Despite the legal roadblocks, McCarthy and Falcone moved ahead with the film—Bob Ross: Happy Accidents, Betrayal & Greed was released on Netflix on August 25.
On the success of the Bob Ross brand, past and present
Falcone: It was pretty huge and actually it continues to be so amidst the confines of a pandemic.
McCarthy: Way before we started the documentary, Ben's mom gave us a toaster that literally burns the impression of Bob Ross into our toast because we liked him so much.
Falcone: Bob became kind of a rock star of his time ... this guy who just had sort of a simple beginning, he really reached the top of a field that nobody even really knew was that much of a field. ...
McCarthy: His range was very unusual. I can't think of someone else that was enjoyed by people across such a wide spectrum.
On what they learned about Ross as a person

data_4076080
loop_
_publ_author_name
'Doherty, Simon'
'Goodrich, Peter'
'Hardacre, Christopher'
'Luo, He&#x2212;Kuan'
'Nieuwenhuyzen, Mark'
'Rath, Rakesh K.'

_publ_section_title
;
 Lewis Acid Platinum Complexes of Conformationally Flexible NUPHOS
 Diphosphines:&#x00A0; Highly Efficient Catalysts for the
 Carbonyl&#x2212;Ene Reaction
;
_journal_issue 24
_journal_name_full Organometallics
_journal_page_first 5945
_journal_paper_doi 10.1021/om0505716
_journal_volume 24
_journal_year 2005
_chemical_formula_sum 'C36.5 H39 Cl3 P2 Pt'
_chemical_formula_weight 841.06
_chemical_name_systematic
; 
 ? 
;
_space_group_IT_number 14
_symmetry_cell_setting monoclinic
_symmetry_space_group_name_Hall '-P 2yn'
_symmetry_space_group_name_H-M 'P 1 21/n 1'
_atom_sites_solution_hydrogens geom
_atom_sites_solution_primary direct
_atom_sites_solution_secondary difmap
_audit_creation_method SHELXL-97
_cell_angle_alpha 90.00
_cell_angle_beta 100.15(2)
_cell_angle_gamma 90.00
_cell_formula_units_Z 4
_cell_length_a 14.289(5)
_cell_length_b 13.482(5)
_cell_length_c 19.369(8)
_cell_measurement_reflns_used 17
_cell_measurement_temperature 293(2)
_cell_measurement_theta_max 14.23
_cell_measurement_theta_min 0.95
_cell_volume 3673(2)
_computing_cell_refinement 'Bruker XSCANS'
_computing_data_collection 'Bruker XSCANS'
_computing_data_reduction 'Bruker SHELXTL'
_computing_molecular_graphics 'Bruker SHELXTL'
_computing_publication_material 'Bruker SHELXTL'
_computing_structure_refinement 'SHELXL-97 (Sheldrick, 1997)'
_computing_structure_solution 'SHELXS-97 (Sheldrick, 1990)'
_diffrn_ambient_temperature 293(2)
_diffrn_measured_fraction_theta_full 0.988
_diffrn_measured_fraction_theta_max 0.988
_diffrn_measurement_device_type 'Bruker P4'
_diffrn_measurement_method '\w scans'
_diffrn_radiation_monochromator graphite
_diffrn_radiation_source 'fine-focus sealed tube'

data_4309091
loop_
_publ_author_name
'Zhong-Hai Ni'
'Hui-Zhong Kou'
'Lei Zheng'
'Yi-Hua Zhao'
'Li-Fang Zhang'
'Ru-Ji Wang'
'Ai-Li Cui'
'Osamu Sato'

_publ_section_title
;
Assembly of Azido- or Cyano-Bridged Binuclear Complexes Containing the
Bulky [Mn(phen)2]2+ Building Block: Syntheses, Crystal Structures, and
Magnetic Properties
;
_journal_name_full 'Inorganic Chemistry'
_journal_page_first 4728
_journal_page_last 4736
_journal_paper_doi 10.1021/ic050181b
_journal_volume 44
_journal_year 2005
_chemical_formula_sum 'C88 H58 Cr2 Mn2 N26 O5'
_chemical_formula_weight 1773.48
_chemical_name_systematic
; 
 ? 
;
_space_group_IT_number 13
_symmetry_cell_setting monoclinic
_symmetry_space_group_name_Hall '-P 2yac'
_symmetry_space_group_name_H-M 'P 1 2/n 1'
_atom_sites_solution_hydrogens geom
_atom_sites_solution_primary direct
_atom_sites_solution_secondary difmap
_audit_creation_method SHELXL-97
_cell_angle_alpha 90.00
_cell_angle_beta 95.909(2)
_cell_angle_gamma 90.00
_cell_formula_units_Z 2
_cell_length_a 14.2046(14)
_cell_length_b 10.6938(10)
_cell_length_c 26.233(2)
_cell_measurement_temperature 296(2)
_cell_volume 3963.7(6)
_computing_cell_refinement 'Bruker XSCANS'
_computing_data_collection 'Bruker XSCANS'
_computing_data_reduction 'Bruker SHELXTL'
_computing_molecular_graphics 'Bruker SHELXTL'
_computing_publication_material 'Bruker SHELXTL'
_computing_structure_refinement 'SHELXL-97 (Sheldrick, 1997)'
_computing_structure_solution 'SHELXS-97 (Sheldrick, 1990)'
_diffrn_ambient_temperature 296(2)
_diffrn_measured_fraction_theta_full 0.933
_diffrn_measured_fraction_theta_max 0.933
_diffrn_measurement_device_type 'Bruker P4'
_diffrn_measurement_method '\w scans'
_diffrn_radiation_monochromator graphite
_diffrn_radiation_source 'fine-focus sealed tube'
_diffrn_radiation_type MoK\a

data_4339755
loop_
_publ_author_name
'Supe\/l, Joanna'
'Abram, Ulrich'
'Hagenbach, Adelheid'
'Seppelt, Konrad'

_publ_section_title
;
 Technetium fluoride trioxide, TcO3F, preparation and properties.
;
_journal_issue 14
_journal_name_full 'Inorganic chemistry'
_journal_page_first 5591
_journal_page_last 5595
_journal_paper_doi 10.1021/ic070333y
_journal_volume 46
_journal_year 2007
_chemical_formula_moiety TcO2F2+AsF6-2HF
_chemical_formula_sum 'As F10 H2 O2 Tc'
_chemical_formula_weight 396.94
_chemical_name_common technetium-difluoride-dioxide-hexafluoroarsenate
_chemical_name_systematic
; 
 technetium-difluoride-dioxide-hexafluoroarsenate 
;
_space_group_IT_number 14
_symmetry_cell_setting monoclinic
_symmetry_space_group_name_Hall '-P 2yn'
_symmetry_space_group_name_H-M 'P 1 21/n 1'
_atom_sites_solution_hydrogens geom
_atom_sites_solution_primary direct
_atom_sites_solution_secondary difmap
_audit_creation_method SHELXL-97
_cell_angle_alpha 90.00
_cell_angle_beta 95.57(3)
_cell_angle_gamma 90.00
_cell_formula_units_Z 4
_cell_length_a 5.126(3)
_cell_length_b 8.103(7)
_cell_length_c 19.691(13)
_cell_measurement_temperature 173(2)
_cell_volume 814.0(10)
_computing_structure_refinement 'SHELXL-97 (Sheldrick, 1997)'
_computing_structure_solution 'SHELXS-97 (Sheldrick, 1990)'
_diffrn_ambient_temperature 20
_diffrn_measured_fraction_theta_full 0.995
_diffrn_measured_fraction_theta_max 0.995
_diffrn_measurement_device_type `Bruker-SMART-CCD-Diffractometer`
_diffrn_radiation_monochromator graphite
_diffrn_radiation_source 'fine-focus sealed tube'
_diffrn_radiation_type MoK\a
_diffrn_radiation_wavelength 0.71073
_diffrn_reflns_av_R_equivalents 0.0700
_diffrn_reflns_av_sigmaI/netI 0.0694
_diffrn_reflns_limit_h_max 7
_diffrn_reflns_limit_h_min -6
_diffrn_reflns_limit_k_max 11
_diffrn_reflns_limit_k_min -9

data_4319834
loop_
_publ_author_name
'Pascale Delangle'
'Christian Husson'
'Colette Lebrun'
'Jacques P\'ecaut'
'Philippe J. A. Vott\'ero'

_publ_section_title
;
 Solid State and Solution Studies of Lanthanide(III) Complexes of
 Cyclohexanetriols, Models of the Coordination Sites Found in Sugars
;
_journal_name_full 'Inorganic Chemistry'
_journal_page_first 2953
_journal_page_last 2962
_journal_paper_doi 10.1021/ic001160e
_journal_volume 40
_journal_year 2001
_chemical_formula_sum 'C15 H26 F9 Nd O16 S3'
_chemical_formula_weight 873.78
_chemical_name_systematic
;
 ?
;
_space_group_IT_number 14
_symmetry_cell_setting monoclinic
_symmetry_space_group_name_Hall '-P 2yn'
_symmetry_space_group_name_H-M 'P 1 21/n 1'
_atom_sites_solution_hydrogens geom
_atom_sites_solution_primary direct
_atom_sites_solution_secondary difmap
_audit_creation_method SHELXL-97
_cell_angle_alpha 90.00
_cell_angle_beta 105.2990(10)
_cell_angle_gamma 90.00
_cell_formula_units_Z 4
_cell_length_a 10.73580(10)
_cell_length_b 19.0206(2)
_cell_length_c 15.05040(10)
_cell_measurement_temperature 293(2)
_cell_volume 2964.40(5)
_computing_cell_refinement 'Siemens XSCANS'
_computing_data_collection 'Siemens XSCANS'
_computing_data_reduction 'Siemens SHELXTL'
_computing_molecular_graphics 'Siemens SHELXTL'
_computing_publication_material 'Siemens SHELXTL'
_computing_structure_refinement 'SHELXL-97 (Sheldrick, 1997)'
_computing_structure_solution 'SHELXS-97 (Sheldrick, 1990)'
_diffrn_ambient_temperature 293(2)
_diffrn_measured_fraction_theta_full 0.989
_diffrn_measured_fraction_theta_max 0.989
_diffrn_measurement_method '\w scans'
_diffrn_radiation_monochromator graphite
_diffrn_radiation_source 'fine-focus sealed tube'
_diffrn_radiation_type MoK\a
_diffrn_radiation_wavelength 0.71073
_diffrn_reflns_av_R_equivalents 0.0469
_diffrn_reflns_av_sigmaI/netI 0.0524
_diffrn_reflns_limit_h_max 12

Falcone: If you do a quick Google search, what you'll know is that he was in the military. ...
McCarthy: He said when he left the army, that was the last time he wanted to raise his voice.
Falcone: It's harder to know exactly what went on in this man's life. But I was happy to find out that he was very levelheaded. He seemed like he was kind to everybody. But he also knew exactly what he wanted as an artist and what he wanted his show to be.
On Ross' business partners, Annette and Walter Kowalski, who were instrumental in building up the show and the artist, and who now lead Bob Ross Inc., despite litigation with Ross' family
Falcone: Who owns it is basically the disagreement. ...